The Myth of Meeting Client Expectations
“Identify and then meet or exceed your client’s expectations!” This exhortation has become the accepted wisdom about how to excel with clients. It is indeed a useful axiom—that is, if you see your role as that of an expert for hire. If you aspire to be a client advisor who builds long-term loyalty, however, it is a dangerously limiting and even misleading piece of advice. Consider these examples of client relationships gone sour:
A shipping company retained a major consulting firm and asked it to help improve the efficiency of its operations. The senior partner in charge of the engagement delegated most of the work to a team of bright young associates whose insightful analytic work identified profit improvement opportunities that exceeded the client’s stated goals. Halfway through the project, however, the client’s CEO called the partner and abruptly cancelled the work for unspecified reasons. Six months later, a friend of the CEO told the consulting firm that the CEO had anticipated a one-on-one counseling relationship with the senior partner, but it had never materialized—“I got this team of young MBAs instead,” he complained.
An advertising agency designed an effective set of commercials that resulted in meaningful sales increases of the client’s product. When the campaign was over, the client put the account out to bid, saying that it had a policy of periodically looking at other agencies for good ideas. In fact, the client’s VP of marketing didn’t like several key members of the agency’s team and felt the overall personal chemistry was poor. He wanted an agency that was more enjoyable to work with.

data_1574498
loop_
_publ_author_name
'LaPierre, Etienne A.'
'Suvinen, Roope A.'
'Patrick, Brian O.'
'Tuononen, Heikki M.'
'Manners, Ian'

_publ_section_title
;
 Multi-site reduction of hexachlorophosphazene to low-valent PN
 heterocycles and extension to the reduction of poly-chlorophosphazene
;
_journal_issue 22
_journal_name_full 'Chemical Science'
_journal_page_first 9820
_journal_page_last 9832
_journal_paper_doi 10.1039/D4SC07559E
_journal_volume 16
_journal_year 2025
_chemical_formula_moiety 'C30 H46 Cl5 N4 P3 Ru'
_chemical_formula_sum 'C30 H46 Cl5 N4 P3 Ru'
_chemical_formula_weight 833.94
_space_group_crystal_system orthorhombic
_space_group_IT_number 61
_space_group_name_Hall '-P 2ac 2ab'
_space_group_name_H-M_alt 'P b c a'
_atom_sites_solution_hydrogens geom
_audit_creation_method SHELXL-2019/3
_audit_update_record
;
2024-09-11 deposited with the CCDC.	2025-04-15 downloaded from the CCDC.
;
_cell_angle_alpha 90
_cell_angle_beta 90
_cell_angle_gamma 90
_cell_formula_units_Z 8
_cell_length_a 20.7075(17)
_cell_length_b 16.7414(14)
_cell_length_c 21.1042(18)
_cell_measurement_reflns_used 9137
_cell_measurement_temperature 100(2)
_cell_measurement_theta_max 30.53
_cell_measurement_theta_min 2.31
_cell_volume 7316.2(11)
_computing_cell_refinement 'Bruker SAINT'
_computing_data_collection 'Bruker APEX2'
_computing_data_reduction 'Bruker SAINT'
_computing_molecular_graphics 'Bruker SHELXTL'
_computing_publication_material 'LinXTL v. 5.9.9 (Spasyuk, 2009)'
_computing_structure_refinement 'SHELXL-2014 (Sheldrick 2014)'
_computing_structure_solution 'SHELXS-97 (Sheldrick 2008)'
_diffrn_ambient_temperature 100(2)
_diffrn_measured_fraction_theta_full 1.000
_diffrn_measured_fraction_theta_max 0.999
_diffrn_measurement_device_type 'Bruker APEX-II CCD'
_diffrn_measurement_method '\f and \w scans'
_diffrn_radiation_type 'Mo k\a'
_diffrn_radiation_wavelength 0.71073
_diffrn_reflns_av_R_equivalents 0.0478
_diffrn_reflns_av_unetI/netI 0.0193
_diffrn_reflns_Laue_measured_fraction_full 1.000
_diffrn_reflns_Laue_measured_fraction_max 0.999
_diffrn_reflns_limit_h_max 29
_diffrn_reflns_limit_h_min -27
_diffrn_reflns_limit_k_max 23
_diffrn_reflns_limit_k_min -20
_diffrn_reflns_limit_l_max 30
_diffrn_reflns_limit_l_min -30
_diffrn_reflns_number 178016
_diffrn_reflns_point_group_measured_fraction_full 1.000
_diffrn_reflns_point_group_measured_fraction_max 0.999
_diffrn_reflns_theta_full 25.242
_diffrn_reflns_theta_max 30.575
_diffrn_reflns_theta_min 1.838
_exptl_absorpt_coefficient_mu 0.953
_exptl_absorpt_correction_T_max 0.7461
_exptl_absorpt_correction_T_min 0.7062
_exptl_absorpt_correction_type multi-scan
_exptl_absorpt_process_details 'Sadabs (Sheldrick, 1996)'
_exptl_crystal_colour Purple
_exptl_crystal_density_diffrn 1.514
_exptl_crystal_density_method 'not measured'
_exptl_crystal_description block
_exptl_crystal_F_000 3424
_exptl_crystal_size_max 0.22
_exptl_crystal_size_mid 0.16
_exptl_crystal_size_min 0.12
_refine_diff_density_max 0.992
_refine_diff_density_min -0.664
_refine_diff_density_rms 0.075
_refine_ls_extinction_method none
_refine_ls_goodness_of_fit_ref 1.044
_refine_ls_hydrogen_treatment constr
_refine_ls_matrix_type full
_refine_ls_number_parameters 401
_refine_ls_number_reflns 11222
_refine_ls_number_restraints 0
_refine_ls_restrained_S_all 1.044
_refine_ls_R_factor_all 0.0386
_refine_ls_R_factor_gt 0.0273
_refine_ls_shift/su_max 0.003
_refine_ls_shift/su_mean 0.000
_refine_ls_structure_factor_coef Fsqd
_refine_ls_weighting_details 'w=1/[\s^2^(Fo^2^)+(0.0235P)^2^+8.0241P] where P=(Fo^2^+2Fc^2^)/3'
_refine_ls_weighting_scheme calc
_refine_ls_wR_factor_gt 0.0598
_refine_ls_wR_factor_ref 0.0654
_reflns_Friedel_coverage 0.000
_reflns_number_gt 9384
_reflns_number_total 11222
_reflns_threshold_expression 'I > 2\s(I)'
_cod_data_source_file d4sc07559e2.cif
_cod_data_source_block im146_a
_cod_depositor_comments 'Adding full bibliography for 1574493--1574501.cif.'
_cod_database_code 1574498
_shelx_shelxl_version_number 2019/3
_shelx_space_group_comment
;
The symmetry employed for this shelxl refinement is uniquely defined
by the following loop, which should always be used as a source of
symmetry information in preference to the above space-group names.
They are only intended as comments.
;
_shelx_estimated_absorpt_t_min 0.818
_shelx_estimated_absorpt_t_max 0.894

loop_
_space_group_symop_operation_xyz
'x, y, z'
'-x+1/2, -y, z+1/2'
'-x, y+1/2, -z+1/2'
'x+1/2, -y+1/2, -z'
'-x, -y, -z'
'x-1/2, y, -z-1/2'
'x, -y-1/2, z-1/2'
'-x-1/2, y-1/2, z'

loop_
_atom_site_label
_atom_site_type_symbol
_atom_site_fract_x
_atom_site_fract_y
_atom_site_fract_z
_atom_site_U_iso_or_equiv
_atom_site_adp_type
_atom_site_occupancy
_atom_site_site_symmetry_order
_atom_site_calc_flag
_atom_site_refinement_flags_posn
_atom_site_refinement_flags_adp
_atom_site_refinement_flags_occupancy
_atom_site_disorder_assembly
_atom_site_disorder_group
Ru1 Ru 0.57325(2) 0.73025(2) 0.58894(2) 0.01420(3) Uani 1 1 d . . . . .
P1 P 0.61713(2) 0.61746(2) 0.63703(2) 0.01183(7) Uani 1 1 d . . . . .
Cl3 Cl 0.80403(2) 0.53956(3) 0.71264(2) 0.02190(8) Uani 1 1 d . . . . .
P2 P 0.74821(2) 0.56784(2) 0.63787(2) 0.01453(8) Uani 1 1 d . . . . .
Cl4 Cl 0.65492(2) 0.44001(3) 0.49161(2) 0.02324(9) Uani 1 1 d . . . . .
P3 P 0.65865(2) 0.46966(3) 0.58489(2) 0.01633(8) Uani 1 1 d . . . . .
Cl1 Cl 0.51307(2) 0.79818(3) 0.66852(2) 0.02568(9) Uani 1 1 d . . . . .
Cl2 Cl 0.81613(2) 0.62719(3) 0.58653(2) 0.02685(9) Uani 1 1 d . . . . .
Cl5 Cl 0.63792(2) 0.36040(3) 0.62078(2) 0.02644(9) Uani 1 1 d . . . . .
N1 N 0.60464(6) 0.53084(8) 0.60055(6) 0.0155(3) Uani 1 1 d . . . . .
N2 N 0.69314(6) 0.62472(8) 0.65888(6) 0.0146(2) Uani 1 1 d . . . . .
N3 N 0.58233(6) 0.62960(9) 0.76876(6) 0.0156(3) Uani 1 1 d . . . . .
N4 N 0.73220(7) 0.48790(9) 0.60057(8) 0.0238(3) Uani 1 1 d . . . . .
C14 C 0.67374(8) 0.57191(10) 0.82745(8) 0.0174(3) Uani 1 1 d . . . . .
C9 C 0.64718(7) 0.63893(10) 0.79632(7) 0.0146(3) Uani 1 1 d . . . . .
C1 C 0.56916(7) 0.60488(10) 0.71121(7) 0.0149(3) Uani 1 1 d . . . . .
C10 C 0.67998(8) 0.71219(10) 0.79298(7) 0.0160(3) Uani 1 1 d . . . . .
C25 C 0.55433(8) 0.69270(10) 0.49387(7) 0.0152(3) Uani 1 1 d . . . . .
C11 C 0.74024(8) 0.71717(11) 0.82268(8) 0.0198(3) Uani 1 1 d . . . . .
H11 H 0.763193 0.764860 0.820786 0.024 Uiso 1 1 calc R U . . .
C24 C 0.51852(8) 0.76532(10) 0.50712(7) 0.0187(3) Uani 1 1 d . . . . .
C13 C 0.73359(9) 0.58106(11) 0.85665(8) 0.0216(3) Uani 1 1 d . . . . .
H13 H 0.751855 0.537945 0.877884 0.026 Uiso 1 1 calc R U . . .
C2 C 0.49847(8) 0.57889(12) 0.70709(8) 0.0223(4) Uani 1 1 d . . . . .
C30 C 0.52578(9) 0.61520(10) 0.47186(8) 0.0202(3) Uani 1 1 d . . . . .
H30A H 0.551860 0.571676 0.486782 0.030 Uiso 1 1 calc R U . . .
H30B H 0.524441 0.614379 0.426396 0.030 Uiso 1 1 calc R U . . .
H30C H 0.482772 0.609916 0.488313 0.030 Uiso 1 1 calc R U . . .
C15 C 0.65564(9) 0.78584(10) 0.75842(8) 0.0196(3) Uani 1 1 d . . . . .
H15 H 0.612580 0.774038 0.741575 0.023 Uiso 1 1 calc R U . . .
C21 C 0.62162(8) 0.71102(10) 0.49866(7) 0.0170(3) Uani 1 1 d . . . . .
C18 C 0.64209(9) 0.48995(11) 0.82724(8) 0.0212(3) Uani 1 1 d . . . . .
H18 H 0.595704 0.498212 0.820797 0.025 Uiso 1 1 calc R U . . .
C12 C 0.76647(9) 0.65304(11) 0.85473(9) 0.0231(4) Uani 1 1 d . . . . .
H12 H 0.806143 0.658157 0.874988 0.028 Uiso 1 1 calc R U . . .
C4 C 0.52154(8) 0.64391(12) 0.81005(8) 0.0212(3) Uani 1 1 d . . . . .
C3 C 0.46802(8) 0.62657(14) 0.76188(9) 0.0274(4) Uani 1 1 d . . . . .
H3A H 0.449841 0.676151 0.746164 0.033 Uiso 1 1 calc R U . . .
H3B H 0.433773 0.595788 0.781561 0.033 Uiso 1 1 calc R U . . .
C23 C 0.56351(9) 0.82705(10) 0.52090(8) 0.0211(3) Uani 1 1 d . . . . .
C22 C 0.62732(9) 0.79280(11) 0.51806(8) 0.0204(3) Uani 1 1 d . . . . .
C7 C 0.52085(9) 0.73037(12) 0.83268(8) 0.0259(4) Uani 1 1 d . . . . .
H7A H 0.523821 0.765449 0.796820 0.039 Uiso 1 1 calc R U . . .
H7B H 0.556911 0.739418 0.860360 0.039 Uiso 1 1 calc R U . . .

These are true and not atypical anecdotes about professionals who got canned even though they met and even exceeded clearly stated and formally negotiated client expectations. So what’s up here? How do we cross this minefield called “client expectations”?
Here are four principles that will provide you with the broadest possible palette for adding value to your clients: